On Oct. 20, 1945, Gustave Gilbert arrived in Nuremberg, Germany, to begin what was perhaps the most compelling assignment ever given to an American psychologist — working for the International Military Tribunal at the first Nazi war crimes trial. Fluent in German, Gilbert was given the assignment to work as a morale officer and translator. Nuremberg was a high-stakes affair, and the Allied powers wanted the trial to proceed in an orderly and dignified manner. Gilbert’s job was to keep the prisoners — Hitler’s leading henchmen — in a reasonably calm, rational state.
With the approval of his superiors, he quickly recast the position as “prison psychologist” and began studying the prisoners as well. Gilbert used all the standard psychological tools of the day — intelligence tests, Rorschach and Thematic Apperception tests. However, his preferred method was casual conversation. Gilbert befriended the prisoners, visiting them in their cells daily and chatting with them at meal times. At the end of each day, he wrote about these conversations, providing a fascinating window into the thoughts and motivations of the prisoners as they faced what they all knew was a likely death sentence.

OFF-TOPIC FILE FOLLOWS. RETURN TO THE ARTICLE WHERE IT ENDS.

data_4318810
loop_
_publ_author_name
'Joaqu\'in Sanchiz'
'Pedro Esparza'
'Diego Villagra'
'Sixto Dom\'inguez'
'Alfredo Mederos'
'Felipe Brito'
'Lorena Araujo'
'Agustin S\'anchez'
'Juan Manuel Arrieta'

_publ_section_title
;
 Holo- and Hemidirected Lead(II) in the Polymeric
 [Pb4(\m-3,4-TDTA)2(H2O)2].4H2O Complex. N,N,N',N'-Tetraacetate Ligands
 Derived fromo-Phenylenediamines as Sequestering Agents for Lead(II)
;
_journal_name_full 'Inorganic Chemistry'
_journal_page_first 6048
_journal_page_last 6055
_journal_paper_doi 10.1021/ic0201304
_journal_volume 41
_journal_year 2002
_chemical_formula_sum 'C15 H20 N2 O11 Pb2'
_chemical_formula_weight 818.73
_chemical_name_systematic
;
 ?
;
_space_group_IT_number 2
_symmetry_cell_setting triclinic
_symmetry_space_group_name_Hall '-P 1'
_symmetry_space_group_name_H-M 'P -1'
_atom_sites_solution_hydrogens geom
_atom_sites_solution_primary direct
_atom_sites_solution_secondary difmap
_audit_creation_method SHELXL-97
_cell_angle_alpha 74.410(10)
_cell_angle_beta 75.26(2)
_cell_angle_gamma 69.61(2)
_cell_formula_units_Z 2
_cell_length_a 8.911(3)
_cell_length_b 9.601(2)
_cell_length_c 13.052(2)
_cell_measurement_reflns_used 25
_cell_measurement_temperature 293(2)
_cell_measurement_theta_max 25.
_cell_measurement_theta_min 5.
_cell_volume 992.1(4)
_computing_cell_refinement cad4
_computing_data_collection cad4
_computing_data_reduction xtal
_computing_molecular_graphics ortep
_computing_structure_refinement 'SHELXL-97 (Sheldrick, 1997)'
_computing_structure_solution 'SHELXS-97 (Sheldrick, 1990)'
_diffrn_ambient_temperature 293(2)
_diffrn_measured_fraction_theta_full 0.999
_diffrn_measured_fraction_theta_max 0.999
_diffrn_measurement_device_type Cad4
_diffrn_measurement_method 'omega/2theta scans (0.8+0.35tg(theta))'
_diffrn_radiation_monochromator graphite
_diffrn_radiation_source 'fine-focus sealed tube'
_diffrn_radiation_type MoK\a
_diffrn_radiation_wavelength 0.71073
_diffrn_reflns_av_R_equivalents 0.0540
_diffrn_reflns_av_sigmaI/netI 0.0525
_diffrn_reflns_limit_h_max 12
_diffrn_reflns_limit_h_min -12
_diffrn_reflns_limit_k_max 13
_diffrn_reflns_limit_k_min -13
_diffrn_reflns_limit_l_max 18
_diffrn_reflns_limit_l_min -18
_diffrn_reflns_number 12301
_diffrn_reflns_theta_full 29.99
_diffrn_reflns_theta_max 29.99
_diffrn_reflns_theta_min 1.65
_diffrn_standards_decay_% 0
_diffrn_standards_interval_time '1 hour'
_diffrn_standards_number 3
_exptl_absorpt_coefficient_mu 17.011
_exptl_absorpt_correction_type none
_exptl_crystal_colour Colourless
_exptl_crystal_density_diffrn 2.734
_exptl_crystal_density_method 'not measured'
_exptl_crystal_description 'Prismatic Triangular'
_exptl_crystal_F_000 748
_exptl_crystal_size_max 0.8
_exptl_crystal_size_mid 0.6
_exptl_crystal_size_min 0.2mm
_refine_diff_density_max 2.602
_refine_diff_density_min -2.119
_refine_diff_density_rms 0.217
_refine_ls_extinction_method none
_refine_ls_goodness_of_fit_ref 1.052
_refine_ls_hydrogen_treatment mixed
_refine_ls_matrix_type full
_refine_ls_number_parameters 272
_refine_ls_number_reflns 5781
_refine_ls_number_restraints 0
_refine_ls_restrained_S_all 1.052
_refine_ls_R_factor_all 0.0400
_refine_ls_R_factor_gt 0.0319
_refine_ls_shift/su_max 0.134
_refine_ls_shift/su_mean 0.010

Anyone who happens to be in the Boston area, may want to stop by the Special Exhibitions Gallery of Harvard University’s Science Center. Currently featured in the Center is a special exhibition on the history of projective tests titled, X-Rays of the Soul: Rorschach & the Projective Test. The exhibit runs until June 30, 2012 and this coming Friday, March 30th, from 5-7pm Harvard history of science professors Peter Galison and Janet Browne will host the exhibit’s official opening.
The exhibit is described on the Collection of Historical Scientific Instruments at Harvard University’s website as follows,
Beginning in 1921 with the Rorschach Inkblot Test and gaining momentum with the Thematic Apperception Test in 1935, a new breed of psychological probe aimed to reach previously inaccessible layers and levels of the unconscious self: the projective test.
Likened to X-rays of the inner life, these instruments promised to capture what no other tool could access – the secret self. The story of the triumphal rise as well as the periodic setbacks of the projective test movement is evidence of the heady confidence of the Twentieth Century human sciences to be able to extract and access the most human parts of human beings –scientifically.
From the genesis of the tests in passionate personal relationships to the recent Wikipedia furor over posting the Rorschach images, the exhibit will capture this neglected history’s equally utopian and dystopian elements.